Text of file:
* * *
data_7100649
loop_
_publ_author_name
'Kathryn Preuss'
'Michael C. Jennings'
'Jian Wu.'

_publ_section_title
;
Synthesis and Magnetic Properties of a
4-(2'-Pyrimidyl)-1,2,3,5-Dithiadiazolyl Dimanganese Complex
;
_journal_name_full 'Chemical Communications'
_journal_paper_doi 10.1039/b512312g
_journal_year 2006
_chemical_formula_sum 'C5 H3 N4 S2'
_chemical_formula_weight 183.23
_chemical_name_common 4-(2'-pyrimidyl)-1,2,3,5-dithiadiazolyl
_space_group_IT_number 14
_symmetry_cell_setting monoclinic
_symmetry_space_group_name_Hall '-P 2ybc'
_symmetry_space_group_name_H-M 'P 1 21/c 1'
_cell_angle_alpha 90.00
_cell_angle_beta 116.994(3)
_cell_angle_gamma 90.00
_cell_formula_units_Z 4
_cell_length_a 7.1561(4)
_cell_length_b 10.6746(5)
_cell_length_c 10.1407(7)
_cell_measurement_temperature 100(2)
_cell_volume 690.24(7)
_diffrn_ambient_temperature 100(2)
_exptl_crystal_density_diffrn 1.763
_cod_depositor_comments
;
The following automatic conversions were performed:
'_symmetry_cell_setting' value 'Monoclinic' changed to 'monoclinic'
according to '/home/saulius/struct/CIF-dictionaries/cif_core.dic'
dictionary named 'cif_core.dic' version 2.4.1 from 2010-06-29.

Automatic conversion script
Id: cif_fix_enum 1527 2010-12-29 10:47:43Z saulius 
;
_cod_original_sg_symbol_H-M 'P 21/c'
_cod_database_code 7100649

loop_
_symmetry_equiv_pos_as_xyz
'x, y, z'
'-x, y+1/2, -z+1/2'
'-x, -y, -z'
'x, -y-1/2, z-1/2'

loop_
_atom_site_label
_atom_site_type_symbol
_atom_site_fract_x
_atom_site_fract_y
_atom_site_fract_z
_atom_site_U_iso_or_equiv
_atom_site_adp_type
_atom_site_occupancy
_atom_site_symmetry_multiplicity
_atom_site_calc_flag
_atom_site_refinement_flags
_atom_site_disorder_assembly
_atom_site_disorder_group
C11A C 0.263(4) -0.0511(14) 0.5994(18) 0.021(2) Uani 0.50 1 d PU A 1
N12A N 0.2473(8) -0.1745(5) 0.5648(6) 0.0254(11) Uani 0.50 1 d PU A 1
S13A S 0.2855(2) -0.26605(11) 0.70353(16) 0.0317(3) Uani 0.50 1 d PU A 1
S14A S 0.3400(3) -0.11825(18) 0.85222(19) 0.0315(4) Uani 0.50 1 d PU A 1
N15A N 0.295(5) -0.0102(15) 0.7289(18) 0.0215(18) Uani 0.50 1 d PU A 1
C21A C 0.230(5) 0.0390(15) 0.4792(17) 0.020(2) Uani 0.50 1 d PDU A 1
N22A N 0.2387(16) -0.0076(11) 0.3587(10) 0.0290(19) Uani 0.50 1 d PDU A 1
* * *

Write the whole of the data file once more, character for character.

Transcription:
data_7100649
loop_
_publ_author_name
'Kathryn Preuss'
'Michael C. Jennings'
'Jian Wu.'

_publ_section_title
;
Synthesis and Magnetic Properties of a
4-(2'-Pyrimidyl)-1,2,3,5-Dithiadiazolyl Dimanganese Complex
;
_journal_name_full 'Chemical Communications'
_journal_paper_doi 10.1039/b512312g
_journal_year 2006
_chemical_formula_sum 'C5 H3 N4 S2'
_chemical_formula_weight 183.23
_chemical_name_common 4-(2'-pyrimidyl)-1,2,3,5-dithiadiazolyl
_space_group_IT_number 14
_symmetry_cell_setting monoclinic
_symmetry_space_group_name_Hall '-P 2ybc'
_symmetry_space_group_name_H-M 'P 1 21/c 1'
_cell_angle_alpha 90.00
_cell_angle_beta 116.994(3)
_cell_angle_gamma 90.00
_cell_formula_units_Z 4
_cell_length_a 7.1561(4)
_cell_length_b 10.6746(5)
_cell_length_c 10.1407(7)
_cell_measurement_temperature 100(2)
_cell_volume 690.24(7)
_diffrn_ambient_temperature 100(2)
_exptl_crystal_density_diffrn 1.763
_cod_depositor_comments
;
The following automatic conversions were performed:
'_symmetry_cell_setting' value 'Monoclinic' changed to 'monoclinic'
according to '/home/saulius/struct/CIF-dictionaries/cif_core.dic'
dictionary named 'cif_core.dic' version 2.4.1 from 2010-06-29.

Automatic conversion script
Id: cif_fix_enum 1527 2010-12-29 10:47:43Z saulius 
;
_cod_original_sg_symbol_H-M 'P 21/c'
_cod_database_code 7100649

loop_
_symmetry_equiv_pos_as_xyz
'x, y, z'
'-x, y+1/2, -z+1/2'
'-x, -y, -z'
'x, -y-1/2, z-1/2'

loop_
_atom_site_label
_atom_site_type_symbol
_atom_site_fract_x
_atom_site_fract_y
_atom_site_fract_z
_atom_site_U_iso_or_equiv
_atom_site_adp_type
_atom_site_occupancy
_atom_site_symmetry_multiplicity
_atom_site_calc_flag
_atom_site_refinement_flags
_atom_site_disorder_assembly
_atom_site_disorder_group
C11A C 0.263(4) -0.0511(14) 0.5994(18) 0.021(2) Uani 0.50 1 d PU A 1
N12A N 0.2473(8) -0.1745(5) 0.5648(6) 0.0254(11) Uani 0.50 1 d PU A 1
S13A S 0.2855(2) -0.26605(11) 0.70353(16) 0.0317(3) Uani 0.50 1 d PU A 1
S14A S 0.3400(3) -0.11825(18) 0.85222(19) 0.0315(4) Uani 0.50 1 d PU A 1
N15A N 0.295(5) -0.0102(15) 0.7289(18) 0.0215(18) Uani 0.50 1 d PU A 1
C21A C 0.230(5) 0.0390(15) 0.4792(17) 0.020(2) Uani 0.50 1 d PDU A 1
N22A N 0.2387(16) -0.0076(11) 0.3587(10) 0.0290(19) Uani 0.50 1 d PDU A 1